SNAP Food Challenge FAQs
What is SNAP?
SNAP stands for the Supplemental Nutrition Assistance Program. Formally known as Food Stamps, SNAP is the largest nutrition assistance program administered by the United States Department of Agriculture (USDA). The goal of the program is “to alleviate hunger and malnutrition … by increasing food purchasing power for all eligible households who apply for participation” as stated in the Food Stamp Act of 1977, as amended (P.L. 108-269). The program provides monthly benefits to eligible low-income families, which can be used to purchase food. For more information about SNAP, visit http://www.fns.usda.gov/snap/Default.htm.
What is the SNAP Food Challenge?
The SNAP Food Challenge asks participants to live on a meal budget of $4.38 per day for seven days, which is the average SNAP (formerly known as food stamps) benefit amount for a South Carolinian.
Why take The Food Challenge?
“The SNAP Challenge gives participants a view of the struggle to obtain adequate food that is faced by millions of low-income Americans. By living on the average food stamp benefit, Challenge participants find themselves forced to make food shopping choices on a limited budget, and learn how difficult it is to avoid hunger, afford nutritious foods, and stay healthy without adequate resources. While living on a food stamp budget for just a week cannot come close to the struggles encountered by low-income families week after week and month after month, it does provide those who take the Challenge with a new perspective and greater understanding.” -Food Research & Action Center
Why can’t I accept free food/drinks during the challenge?
In the spirit of the challenge, we ask that you do not accept free food or drink so that you can have the full experience of living on a limited budget. For example, if you were to accept a free lunch, you now have an extra $1.46 in your budget. If you are at an event or meeting that is providing you with a meal, we ask that you reduce your weekly budget by $1.46 for each meal received.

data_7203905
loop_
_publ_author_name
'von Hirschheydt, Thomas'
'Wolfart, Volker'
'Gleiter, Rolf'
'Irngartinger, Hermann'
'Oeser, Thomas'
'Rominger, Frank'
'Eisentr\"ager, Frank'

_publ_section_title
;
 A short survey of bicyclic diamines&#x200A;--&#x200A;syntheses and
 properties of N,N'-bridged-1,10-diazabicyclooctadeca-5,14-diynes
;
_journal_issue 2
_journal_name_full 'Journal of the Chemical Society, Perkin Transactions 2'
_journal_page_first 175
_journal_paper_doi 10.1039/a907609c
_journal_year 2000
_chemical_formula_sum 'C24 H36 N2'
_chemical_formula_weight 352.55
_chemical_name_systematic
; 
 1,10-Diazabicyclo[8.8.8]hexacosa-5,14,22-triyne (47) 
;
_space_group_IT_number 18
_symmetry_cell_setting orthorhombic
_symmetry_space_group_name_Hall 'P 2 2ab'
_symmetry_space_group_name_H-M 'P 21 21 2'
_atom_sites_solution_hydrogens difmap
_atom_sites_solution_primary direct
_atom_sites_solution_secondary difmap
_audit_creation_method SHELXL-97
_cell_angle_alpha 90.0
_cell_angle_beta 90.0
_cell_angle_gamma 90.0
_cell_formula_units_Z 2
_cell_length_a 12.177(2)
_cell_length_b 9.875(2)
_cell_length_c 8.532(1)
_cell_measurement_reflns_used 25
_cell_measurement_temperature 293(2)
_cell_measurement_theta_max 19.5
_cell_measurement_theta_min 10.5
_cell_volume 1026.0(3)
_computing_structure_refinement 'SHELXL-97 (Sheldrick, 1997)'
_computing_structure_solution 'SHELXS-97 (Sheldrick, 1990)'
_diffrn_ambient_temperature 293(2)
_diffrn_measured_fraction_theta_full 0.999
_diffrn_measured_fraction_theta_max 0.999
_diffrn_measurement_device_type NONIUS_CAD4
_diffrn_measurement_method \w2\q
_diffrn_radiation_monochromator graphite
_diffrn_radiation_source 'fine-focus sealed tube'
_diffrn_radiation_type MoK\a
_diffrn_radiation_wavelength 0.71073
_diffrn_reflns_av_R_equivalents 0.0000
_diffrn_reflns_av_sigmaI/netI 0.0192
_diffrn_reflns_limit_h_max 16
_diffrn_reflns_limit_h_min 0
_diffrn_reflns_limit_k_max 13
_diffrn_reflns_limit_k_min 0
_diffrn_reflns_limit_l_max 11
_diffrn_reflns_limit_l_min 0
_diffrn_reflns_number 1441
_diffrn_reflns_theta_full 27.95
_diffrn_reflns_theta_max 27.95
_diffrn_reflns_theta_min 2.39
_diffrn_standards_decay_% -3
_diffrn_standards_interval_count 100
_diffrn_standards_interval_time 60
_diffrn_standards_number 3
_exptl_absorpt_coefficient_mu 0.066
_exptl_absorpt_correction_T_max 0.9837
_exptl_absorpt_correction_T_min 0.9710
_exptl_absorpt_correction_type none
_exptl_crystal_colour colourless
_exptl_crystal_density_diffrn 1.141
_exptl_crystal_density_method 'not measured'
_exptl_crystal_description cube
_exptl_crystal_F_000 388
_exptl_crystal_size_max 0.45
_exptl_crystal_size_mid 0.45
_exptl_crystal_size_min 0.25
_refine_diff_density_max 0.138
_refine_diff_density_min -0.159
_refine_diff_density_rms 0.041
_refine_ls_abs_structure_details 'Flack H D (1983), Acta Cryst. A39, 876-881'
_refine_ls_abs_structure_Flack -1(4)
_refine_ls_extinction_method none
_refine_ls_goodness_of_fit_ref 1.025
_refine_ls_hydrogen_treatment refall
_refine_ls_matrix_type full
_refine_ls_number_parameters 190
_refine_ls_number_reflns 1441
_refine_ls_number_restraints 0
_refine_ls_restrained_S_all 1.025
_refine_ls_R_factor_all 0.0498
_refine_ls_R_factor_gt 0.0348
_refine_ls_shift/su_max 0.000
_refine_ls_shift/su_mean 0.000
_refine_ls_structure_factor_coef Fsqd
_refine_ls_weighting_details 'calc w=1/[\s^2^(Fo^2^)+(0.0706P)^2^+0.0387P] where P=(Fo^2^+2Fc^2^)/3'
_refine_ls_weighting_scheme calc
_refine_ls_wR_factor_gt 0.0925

Why can’t I use food that I already have in my pantry or garden for free?
Again, in the spirit of the challenge, we ask that you account for all food consumed in your budget even if you have it already in your pantry or garden. Many individuals living off SNAP benefits do not have the resources to have a stocked pantry or a garden to grow their own food and must live week to week on the food they can purchase.
Then why am I allowed to use condiments, spices, or seasonings in my pantry?
Since these types of items tend to last for longer periods, are not usually consumed in one week, and the cost breakdown of a serving is minimal, we are not considering them part of your $30.66 per week budget.
What if I have a meal plan at USC Upstate?
If you are on a meal plan, we do not have an adjusted budget to account for the cost of the food already purchased. If you wish to participate in the challenge, you will need to account for the food at the cost per meal in the dining hall and/or not eat in the dining hall during the week of the challenge. The cost for breakfast is $4, lunch is $5, and dinner is $5.